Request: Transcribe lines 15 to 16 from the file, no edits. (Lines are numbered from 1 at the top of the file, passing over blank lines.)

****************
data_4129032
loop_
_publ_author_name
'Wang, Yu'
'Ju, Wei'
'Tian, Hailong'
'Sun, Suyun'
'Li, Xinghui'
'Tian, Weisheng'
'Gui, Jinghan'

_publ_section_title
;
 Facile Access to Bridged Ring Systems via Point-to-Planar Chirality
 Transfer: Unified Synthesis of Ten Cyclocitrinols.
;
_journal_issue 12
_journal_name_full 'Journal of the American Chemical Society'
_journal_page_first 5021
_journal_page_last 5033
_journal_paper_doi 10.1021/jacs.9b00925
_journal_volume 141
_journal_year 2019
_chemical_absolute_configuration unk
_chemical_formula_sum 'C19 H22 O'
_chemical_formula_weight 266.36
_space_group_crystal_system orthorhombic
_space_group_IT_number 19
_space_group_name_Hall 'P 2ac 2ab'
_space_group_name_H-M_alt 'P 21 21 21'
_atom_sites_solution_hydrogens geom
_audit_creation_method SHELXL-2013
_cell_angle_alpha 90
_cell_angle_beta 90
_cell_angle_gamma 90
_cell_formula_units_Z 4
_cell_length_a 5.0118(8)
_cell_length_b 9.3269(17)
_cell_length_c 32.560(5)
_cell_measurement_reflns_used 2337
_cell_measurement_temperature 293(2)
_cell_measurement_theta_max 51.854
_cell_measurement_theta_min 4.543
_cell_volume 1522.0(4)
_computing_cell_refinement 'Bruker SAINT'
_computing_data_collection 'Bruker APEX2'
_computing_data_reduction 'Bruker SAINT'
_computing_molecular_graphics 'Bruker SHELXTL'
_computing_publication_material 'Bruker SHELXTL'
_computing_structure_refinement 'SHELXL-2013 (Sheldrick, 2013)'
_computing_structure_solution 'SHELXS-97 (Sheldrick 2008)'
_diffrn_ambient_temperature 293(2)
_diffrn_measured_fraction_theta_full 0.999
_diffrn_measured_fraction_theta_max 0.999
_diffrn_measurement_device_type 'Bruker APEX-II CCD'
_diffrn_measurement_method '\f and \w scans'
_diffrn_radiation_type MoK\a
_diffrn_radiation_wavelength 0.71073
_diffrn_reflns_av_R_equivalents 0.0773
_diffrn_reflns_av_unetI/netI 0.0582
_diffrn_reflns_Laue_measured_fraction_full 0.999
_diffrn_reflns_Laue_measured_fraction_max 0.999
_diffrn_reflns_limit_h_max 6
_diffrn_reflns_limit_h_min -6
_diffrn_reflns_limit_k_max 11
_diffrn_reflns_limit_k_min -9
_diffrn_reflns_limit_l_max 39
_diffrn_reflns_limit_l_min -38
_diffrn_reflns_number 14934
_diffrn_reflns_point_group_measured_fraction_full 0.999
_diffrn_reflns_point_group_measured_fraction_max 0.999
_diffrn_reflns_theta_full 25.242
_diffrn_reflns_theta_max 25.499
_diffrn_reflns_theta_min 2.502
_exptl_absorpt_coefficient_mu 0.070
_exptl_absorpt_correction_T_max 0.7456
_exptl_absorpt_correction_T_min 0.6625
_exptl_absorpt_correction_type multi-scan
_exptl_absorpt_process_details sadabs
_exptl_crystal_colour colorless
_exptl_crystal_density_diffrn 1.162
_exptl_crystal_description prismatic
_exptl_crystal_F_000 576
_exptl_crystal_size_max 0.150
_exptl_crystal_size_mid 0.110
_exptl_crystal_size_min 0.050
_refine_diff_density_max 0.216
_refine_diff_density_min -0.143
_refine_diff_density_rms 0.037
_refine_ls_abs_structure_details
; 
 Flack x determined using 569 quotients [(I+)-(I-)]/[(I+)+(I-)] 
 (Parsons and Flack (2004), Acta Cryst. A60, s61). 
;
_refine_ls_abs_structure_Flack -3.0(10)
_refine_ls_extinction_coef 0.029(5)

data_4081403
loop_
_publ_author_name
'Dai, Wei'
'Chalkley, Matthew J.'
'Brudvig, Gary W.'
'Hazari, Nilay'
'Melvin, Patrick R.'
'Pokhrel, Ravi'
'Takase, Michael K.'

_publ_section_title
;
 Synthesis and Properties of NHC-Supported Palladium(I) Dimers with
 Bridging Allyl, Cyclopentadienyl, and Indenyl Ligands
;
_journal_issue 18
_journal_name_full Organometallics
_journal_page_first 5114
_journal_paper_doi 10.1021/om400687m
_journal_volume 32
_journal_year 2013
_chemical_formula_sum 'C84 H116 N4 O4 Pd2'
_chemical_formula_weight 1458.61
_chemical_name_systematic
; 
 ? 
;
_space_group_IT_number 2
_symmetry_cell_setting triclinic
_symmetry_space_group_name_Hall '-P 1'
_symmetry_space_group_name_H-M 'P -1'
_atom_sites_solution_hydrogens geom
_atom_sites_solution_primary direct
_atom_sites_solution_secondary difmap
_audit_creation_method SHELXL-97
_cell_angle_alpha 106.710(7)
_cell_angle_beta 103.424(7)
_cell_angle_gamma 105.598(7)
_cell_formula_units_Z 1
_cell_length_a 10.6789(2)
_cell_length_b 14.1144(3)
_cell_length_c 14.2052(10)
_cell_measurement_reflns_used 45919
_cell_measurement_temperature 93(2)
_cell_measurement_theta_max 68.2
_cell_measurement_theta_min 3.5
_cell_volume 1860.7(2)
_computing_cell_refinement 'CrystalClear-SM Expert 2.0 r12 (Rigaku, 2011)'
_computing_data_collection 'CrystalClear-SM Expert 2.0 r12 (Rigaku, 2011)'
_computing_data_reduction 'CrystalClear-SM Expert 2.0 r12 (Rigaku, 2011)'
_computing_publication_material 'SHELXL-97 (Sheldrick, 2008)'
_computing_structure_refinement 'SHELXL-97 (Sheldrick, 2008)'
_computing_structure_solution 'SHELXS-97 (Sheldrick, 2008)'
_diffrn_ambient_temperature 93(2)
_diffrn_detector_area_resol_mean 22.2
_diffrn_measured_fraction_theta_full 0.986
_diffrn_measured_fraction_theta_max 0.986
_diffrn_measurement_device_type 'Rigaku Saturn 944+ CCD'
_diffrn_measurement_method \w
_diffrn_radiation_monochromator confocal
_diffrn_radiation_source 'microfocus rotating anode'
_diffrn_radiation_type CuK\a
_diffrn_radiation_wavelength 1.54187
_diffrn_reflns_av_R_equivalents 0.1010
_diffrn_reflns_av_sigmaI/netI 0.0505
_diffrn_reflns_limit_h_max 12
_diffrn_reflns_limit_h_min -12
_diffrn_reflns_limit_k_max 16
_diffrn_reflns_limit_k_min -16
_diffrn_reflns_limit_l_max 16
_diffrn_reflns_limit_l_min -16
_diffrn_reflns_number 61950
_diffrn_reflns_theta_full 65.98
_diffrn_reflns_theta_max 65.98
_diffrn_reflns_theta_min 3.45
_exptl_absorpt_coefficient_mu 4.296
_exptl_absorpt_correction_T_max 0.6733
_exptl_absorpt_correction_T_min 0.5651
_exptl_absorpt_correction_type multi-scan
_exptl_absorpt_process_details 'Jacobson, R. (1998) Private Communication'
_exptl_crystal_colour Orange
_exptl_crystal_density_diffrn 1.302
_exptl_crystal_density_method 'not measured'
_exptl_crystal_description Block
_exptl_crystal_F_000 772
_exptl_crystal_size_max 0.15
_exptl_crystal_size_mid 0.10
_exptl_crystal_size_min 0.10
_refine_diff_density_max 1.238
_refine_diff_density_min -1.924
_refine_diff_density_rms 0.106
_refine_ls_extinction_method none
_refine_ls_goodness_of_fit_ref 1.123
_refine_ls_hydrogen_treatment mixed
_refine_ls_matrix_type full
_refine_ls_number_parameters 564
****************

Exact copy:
;
_journal_issue 12